Manchin says he won't vote to overrule Senate parliamentarian

Sen. Joe ManchinJoe ManchinBiden to meet with CEOs to discuss Build Back Better agenda Hoyer says 'significant' version of Build Back Better will pass this year Gallego went to New York to meet Sinema donors amid talk of primary challenge: report MORE (D-W.Va.) said on Wednesday that he won't vote to overrule the Senate parliamentarian during the upcoming debate on Democrats' social and climate spending bill.

"People might be all excited about something now. ... It might not even fit in the bill because on our side it doesn't fit, it doesn't come within the rules of reconciliation," Manchin told Fox News's Bret Baier. 

"I'm not going to vote to overrule the parliamentarian," Manchin added. "I'm not going to do that; they all know that." 

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Because Democrats are trying to bypass Senate Republicans on President BidenJoe BidenDeputy AG: DOJ investigating fake Trump electors On The Money — Vaccine-or-test mandate for businesses nixed Warner tests positive for breakthrough COVID-19 case MORE's spending plan, they have to comply with the rules governing reconciliation, an arcane budget process that lets them avoid the filibuster. 

The Senate parliamentarian provides guidance to senators about if policies meet the Byrd rule, named after the late Sen. Robert Byrd (D-W.Va.), that restricts what can be included in a reconciliation bill. 

If it doesn't comply with the rule, it will be stripped out of the bill — or Democrats could try to overrule the parliamentarian. But that would take total unity from the 50-member Senate Democratic caucus, meaning they would need Manchin's support. 

In addition to Manchin's opposition, members of Senate Democratic leadership have previously signaled that they don't believe they have the votes for such a move. 

But the parliamentarian has frustrated activists this year, first by ruling against including a $15 per hour minimum wage in a coronavirus relief bill. Sen. Bernie SandersBernie SandersFiscal conservatives should support postal reform  Gallego went to New York to meet Sinema donors amid talk of primary challenge: report Five Democrats the left plans to target MORE (I-Vt.) tried to put it back in the bill as an amendment, which required 60 votes because it didn't meet the budget rules, but lost several Democratic senators in addition to Republicans.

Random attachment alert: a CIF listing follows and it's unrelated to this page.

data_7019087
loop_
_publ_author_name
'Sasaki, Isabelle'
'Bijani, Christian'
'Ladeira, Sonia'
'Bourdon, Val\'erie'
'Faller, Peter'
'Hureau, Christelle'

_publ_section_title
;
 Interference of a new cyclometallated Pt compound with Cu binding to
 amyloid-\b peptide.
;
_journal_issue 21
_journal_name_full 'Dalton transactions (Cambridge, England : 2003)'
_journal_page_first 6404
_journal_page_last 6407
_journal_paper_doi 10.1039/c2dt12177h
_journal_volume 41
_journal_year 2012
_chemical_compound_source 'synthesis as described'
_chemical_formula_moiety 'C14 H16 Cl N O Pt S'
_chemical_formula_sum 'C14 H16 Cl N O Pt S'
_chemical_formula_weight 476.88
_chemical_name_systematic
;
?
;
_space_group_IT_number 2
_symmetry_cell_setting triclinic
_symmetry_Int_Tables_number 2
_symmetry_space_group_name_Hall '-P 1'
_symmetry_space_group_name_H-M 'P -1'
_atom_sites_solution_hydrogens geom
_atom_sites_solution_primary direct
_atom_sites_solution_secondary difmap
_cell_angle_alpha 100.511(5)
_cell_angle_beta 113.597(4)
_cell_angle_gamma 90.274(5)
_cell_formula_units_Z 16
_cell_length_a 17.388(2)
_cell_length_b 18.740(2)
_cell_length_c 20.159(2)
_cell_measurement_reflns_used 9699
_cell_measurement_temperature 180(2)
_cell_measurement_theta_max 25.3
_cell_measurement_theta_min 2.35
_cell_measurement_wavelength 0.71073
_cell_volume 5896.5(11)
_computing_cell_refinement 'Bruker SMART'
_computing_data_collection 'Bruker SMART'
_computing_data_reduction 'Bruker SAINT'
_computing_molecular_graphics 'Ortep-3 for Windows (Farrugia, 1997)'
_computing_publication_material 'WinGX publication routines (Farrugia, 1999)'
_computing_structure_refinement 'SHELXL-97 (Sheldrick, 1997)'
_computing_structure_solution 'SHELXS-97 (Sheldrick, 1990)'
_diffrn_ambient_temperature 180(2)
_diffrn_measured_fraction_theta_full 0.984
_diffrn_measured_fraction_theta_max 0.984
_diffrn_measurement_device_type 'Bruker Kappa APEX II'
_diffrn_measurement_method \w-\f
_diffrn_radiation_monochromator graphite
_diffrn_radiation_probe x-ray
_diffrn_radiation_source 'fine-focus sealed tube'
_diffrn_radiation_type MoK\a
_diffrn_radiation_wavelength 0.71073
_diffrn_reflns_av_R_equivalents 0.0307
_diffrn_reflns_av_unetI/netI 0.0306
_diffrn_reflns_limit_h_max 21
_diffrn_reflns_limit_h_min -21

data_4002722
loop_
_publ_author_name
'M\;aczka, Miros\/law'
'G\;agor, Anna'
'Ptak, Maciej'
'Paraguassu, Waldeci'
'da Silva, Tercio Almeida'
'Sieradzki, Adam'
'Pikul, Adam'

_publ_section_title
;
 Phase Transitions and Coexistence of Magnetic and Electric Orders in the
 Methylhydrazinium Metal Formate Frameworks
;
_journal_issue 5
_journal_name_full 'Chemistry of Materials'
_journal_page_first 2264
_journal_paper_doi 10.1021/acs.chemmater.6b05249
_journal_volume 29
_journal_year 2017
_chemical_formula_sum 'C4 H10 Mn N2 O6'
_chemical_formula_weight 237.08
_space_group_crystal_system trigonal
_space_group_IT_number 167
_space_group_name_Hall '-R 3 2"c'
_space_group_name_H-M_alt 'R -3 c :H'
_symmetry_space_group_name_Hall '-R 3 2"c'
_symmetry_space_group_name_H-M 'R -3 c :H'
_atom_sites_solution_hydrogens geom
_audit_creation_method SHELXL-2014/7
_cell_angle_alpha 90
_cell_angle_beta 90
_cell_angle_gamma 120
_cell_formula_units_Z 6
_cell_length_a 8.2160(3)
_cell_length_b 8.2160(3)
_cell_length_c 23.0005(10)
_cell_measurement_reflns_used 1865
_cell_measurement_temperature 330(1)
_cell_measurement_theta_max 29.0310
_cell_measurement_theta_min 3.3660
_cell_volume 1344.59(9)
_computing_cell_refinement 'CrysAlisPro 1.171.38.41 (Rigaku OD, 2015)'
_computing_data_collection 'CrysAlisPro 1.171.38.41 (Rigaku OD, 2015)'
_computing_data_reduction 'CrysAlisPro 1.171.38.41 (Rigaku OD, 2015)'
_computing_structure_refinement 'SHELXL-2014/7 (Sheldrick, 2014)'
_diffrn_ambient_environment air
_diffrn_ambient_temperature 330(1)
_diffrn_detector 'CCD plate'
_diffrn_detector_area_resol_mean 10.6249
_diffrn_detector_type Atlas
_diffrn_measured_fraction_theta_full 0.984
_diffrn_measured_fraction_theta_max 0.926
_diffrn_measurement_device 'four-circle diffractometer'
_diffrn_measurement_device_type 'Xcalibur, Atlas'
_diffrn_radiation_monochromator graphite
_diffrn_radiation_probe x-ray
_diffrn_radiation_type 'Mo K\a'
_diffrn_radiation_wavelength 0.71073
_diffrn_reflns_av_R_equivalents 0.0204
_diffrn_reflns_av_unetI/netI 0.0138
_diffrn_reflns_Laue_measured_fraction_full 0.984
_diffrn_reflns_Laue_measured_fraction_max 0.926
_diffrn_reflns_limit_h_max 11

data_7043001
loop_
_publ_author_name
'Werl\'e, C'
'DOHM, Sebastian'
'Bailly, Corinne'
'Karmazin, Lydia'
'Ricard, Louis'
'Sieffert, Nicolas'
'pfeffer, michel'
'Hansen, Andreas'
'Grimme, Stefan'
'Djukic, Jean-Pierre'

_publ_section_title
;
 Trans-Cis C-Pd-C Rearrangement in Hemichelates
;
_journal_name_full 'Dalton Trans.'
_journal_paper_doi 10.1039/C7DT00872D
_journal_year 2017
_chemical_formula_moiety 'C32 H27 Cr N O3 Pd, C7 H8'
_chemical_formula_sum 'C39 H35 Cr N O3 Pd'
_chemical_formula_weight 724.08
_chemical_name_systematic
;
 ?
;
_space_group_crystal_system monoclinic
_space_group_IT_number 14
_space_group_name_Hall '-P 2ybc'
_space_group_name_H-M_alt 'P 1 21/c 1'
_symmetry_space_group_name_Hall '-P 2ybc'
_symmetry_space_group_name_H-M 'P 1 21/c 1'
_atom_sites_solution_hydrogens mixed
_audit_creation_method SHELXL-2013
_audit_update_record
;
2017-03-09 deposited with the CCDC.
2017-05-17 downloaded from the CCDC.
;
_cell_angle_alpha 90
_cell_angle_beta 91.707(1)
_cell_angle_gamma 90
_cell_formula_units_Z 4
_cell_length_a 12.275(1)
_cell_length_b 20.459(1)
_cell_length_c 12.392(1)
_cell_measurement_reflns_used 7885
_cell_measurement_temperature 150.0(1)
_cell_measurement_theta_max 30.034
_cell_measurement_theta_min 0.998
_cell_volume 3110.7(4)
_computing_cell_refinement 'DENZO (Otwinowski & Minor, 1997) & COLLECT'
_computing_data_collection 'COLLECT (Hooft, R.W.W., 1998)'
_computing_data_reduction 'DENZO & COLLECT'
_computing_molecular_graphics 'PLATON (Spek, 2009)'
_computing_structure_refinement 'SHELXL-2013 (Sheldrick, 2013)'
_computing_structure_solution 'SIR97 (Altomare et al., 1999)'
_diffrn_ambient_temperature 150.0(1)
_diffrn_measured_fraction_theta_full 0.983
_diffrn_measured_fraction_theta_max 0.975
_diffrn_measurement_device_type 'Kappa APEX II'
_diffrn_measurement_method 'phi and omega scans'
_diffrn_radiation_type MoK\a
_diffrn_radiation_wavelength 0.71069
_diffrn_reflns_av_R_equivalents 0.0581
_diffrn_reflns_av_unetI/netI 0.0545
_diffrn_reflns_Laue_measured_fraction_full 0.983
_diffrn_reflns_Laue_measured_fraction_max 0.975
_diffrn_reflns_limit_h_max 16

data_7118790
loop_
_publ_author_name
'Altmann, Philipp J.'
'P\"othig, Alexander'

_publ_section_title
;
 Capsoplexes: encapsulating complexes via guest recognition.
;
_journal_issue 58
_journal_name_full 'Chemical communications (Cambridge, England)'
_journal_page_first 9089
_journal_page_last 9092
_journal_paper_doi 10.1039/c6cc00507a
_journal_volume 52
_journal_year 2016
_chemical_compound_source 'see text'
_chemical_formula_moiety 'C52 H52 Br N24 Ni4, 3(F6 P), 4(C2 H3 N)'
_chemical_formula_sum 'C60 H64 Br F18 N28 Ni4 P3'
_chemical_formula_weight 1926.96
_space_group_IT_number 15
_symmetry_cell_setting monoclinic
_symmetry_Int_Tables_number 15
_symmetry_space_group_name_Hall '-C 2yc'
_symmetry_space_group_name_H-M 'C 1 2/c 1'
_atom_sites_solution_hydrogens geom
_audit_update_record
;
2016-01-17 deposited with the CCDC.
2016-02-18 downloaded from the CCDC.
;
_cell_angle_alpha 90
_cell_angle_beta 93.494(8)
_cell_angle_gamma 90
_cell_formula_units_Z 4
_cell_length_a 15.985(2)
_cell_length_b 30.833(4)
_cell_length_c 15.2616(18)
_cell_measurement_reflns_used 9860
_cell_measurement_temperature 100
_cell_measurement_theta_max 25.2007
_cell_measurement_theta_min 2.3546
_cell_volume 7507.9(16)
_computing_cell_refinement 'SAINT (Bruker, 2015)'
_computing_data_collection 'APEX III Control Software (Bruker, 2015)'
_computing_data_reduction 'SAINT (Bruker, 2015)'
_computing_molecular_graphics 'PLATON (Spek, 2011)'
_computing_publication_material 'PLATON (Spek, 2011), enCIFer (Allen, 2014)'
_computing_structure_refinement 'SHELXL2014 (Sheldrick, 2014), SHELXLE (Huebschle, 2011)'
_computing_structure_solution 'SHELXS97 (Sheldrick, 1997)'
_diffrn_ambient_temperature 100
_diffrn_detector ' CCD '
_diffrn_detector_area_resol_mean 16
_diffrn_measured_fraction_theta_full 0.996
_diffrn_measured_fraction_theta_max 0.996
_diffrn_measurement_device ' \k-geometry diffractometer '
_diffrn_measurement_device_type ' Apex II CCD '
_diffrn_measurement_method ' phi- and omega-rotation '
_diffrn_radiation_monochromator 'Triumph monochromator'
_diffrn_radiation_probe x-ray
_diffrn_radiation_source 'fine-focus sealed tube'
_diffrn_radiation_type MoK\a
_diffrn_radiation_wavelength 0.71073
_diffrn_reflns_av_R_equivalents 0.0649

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Immigration activists are also urging Democrats to overrule the parliamentarian after she nixed two attempts to provide legal permanent residents (LPR) status to millions of undocumented immigrants, saying the provisions didn't comply with the budget rules. 

Democrats are currently crafting the third option, which is expected to provide work authorization and protection from deportation to some undocumented immigrants, but still need to pitch it to the Senate referee.

In addition to the immigration language, Manchin has floated that a paid leave plan could get pushback from the Senate parliamentarian, though a senior Democratic aide said that "the parliamentarian has not limited Democrats’ ability to do paid leave through reconciliation."